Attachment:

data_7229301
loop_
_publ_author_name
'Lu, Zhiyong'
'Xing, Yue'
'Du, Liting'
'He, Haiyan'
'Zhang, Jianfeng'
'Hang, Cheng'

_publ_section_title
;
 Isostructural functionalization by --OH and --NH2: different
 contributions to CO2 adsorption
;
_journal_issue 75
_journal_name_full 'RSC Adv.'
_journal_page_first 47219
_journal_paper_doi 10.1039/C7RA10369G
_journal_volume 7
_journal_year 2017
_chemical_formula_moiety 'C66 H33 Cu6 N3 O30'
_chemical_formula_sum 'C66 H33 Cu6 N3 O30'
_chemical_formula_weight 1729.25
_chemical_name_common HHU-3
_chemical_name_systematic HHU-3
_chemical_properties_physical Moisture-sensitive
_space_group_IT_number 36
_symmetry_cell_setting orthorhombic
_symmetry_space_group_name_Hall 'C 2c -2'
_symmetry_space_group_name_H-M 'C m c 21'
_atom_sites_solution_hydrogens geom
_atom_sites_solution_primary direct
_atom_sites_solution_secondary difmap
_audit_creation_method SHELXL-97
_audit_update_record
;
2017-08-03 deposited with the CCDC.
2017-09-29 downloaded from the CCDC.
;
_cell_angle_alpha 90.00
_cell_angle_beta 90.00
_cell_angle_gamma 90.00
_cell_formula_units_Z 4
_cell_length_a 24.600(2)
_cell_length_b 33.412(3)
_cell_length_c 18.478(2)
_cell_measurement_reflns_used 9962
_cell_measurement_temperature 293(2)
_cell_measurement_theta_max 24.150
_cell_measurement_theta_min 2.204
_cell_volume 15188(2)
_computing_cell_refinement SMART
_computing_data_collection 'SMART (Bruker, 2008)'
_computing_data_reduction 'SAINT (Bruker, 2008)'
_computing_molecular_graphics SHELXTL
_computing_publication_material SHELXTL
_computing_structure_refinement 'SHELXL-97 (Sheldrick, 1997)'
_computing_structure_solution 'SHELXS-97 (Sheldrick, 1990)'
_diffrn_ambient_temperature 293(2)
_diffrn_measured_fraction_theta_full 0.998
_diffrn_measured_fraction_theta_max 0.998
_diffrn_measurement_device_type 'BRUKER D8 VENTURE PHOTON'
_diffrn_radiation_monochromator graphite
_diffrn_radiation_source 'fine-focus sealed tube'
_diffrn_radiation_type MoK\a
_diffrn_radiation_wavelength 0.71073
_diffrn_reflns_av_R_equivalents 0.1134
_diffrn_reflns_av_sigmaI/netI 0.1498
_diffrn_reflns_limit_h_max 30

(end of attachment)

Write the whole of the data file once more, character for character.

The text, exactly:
data_7229301
loop_
_publ_author_name
'Lu, Zhiyong'
'Xing, Yue'
'Du, Liting'
'He, Haiyan'
'Zhang, Jianfeng'
'Hang, Cheng'

_publ_section_title
;
 Isostructural functionalization by --OH and --NH2: different
 contributions to CO2 adsorption
;
_journal_issue 75
_journal_name_full 'RSC Adv.'
_journal_page_first 47219
_journal_paper_doi 10.1039/C7RA10369G
_journal_volume 7
_journal_year 2017
_chemical_formula_moiety 'C66 H33 Cu6 N3 O30'
_chemical_formula_sum 'C66 H33 Cu6 N3 O30'
_chemical_formula_weight 1729.25
_chemical_name_common HHU-3
_chemical_name_systematic HHU-3
_chemical_properties_physical Moisture-sensitive
_space_group_IT_number 36
_symmetry_cell_setting orthorhombic
_symmetry_space_group_name_Hall 'C 2c -2'
_symmetry_space_group_name_H-M 'C m c 21'
_atom_sites_solution_hydrogens geom
_atom_sites_solution_primary direct
_atom_sites_solution_secondary difmap
_audit_creation_method SHELXL-97
_audit_update_record
;
2017-08-03 deposited with the CCDC.
2017-09-29 downloaded from the CCDC.
;
_cell_angle_alpha 90.00
_cell_angle_beta 90.00
_cell_angle_gamma 90.00
_cell_formula_units_Z 4
_cell_length_a 24.600(2)
_cell_length_b 33.412(3)
_cell_length_c 18.478(2)
_cell_measurement_reflns_used 9962
_cell_measurement_temperature 293(2)
_cell_measurement_theta_max 24.150
_cell_measurement_theta_min 2.204
_cell_volume 15188(2)
_computing_cell_refinement SMART
_computing_data_collection 'SMART (Bruker, 2008)'
_computing_data_reduction 'SAINT (Bruker, 2008)'
_computing_molecular_graphics SHELXTL
_computing_publication_material SHELXTL
_computing_structure_refinement 'SHELXL-97 (Sheldrick, 1997)'
_computing_structure_solution 'SHELXS-97 (Sheldrick, 1990)'
_diffrn_ambient_temperature 293(2)
_diffrn_measured_fraction_theta_full 0.998
_diffrn_measured_fraction_theta_max 0.998
_diffrn_measurement_device_type 'BRUKER D8 VENTURE PHOTON'
_diffrn_radiation_monochromator graphite
_diffrn_radiation_source 'fine-focus sealed tube'
_diffrn_radiation_type MoK\a
_diffrn_radiation_wavelength 0.71073
_diffrn_reflns_av_R_equivalents 0.1134
_diffrn_reflns_av_sigmaI/netI 0.1498
_diffrn_reflns_limit_h_max 30